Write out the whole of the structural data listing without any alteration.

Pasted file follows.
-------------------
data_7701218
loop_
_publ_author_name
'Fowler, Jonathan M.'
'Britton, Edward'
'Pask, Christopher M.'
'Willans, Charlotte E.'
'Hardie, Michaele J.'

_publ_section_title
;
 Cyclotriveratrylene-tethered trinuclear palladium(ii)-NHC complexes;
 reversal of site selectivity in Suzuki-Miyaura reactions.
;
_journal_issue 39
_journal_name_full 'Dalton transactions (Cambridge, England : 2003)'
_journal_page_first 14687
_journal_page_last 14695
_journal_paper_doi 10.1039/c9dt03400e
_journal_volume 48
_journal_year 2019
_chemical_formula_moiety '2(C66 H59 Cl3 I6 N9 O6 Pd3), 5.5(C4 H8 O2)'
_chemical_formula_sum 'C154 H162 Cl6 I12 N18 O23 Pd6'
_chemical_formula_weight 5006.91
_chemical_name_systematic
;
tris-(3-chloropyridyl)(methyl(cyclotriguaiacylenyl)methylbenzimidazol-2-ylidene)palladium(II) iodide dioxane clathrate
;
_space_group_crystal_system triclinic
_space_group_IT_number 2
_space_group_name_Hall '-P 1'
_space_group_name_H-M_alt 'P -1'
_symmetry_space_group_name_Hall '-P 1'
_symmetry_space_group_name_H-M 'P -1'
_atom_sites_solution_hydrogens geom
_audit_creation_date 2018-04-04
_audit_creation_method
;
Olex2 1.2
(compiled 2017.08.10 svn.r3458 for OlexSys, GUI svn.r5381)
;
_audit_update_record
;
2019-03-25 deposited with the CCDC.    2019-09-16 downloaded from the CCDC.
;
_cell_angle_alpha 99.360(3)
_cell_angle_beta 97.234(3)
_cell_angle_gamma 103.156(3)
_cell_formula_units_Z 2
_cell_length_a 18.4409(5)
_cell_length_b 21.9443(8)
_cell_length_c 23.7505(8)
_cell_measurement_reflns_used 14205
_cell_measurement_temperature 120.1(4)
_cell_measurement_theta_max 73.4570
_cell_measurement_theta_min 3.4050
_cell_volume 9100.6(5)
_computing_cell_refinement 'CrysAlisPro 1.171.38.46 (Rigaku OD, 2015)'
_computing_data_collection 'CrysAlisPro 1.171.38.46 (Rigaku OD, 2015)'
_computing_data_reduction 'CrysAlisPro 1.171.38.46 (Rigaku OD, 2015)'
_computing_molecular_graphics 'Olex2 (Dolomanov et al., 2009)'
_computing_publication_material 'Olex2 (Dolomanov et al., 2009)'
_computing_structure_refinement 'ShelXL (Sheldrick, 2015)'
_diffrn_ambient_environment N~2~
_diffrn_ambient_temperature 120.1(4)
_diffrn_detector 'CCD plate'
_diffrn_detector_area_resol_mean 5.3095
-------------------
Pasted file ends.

data_7701218
loop_
_publ_author_name
'Fowler, Jonathan M.'
'Britton, Edward'
'Pask, Christopher M.'
'Willans, Charlotte E.'
'Hardie, Michaele J.'

_publ_section_title
;
 Cyclotriveratrylene-tethered trinuclear palladium(ii)-NHC complexes;
 reversal of site selectivity in Suzuki-Miyaura reactions.
;
_journal_issue 39
_journal_name_full 'Dalton transactions (Cambridge, England : 2003)'
_journal_page_first 14687
_journal_page_last 14695
_journal_paper_doi 10.1039/c9dt03400e
_journal_volume 48
_journal_year 2019
_chemical_formula_moiety '2(C66 H59 Cl3 I6 N9 O6 Pd3), 5.5(C4 H8 O2)'
_chemical_formula_sum 'C154 H162 Cl6 I12 N18 O23 Pd6'
_chemical_formula_weight 5006.91
_chemical_name_systematic
;
tris-(3-chloropyridyl)(methyl(cyclotriguaiacylenyl)methylbenzimidazol-2-ylidene)palladium(II) iodide dioxane clathrate
;
_space_group_crystal_system triclinic
_space_group_IT_number 2
_space_group_name_Hall '-P 1'
_space_group_name_H-M_alt 'P -1'
_symmetry_space_group_name_Hall '-P 1'
_symmetry_space_group_name_H-M 'P -1'
_atom_sites_solution_hydrogens geom
_audit_creation_date 2018-04-04
_audit_creation_method
;
Olex2 1.2
(compiled 2017.08.10 svn.r3458 for OlexSys, GUI svn.r5381)
;
_audit_update_record
;
2019-03-25 deposited with the CCDC.    2019-09-16 downloaded from the CCDC.
;
_cell_angle_alpha 99.360(3)
_cell_angle_beta 97.234(3)
_cell_angle_gamma 103.156(3)
_cell_formula_units_Z 2
_cell_length_a 18.4409(5)
_cell_length_b 21.9443(8)
_cell_length_c 23.7505(8)
_cell_measurement_reflns_used 14205
_cell_measurement_temperature 120.1(4)
_cell_measurement_theta_max 73.4570
_cell_measurement_theta_min 3.4050
_cell_volume 9100.6(5)
_computing_cell_refinement 'CrysAlisPro 1.171.38.46 (Rigaku OD, 2015)'
_computing_data_collection 'CrysAlisPro 1.171.38.46 (Rigaku OD, 2015)'
_computing_data_reduction 'CrysAlisPro 1.171.38.46 (Rigaku OD, 2015)'
_computing_molecular_graphics 'Olex2 (Dolomanov et al., 2009)'
_computing_publication_material 'Olex2 (Dolomanov et al., 2009)'
_computing_structure_refinement 'ShelXL (Sheldrick, 2015)'
_diffrn_ambient_environment N~2~
_diffrn_ambient_temperature 120.1(4)
_diffrn_detector 'CCD plate'
_diffrn_detector_area_resol_mean 5.3095